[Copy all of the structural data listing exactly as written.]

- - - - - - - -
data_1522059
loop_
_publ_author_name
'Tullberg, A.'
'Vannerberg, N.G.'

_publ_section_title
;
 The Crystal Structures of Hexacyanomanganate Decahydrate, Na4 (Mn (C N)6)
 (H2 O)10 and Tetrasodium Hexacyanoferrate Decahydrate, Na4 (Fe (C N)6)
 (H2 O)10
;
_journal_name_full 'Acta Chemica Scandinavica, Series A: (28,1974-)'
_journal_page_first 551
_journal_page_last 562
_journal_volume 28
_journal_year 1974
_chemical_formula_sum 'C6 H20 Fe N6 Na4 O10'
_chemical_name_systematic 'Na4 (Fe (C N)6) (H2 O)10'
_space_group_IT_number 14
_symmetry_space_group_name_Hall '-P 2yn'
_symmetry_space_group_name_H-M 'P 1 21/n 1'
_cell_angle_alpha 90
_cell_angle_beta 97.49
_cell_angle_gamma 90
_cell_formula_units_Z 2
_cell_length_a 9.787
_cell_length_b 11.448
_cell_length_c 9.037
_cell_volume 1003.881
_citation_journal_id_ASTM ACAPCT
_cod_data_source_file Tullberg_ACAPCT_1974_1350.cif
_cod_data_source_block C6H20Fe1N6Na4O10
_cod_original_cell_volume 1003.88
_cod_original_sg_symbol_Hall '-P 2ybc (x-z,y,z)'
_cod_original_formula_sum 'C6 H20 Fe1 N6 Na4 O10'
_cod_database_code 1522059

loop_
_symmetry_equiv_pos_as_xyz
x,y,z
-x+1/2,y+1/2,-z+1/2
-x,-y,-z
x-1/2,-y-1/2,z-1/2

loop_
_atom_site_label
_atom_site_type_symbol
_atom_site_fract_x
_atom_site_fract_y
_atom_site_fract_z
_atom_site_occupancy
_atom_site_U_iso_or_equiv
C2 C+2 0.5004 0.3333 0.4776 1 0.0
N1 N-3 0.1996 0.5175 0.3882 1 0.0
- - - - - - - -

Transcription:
data_1522059
loop_
_publ_author_name
'Tullberg, A.'
'Vannerberg, N.G.'

_publ_section_title
;
 The Crystal Structures of Hexacyanomanganate Decahydrate, Na4 (Mn (C N)6)
 (H2 O)10 and Tetrasodium Hexacyanoferrate Decahydrate, Na4 (Fe (C N)6)
 (H2 O)10
;
_journal_name_full 'Acta Chemica Scandinavica, Series A: (28,1974-)'
_journal_page_first 551
_journal_page_last 562
_journal_volume 28
_journal_year 1974
_chemical_formula_sum 'C6 H20 Fe N6 Na4 O10'
_chemical_name_systematic 'Na4 (Fe (C N)6) (H2 O)10'
_space_group_IT_number 14
_symmetry_space_group_name_Hall '-P 2yn'
_symmetry_space_group_name_H-M 'P 1 21/n 1'
_cell_angle_alpha 90
_cell_angle_beta 97.49
_cell_angle_gamma 90
_cell_formula_units_Z 2
_cell_length_a 9.787
_cell_length_b 11.448
_cell_length_c 9.037
_cell_volume 1003.881
_citation_journal_id_ASTM ACAPCT
_cod_data_source_file Tullberg_ACAPCT_1974_1350.cif
_cod_data_source_block C6H20Fe1N6Na4O10
_cod_original_cell_volume 1003.88
_cod_original_sg_symbol_Hall '-P 2ybc (x-z,y,z)'
_cod_original_formula_sum 'C6 H20 Fe1 N6 Na4 O10'
_cod_database_code 1522059

loop_
_symmetry_equiv_pos_as_xyz
x,y,z
-x+1/2,y+1/2,-z+1/2
-x,-y,-z
x-1/2,-y-1/2,z-1/2

loop_
_atom_site_label
_atom_site_type_symbol
_atom_site_fract_x
_atom_site_fract_y
_atom_site_fract_z
_atom_site_occupancy
_atom_site_U_iso_or_equiv
C2 C+2 0.5004 0.3333 0.4776 1 0.0
N1 N-3 0.1996 0.5175 0.3882 1 0.0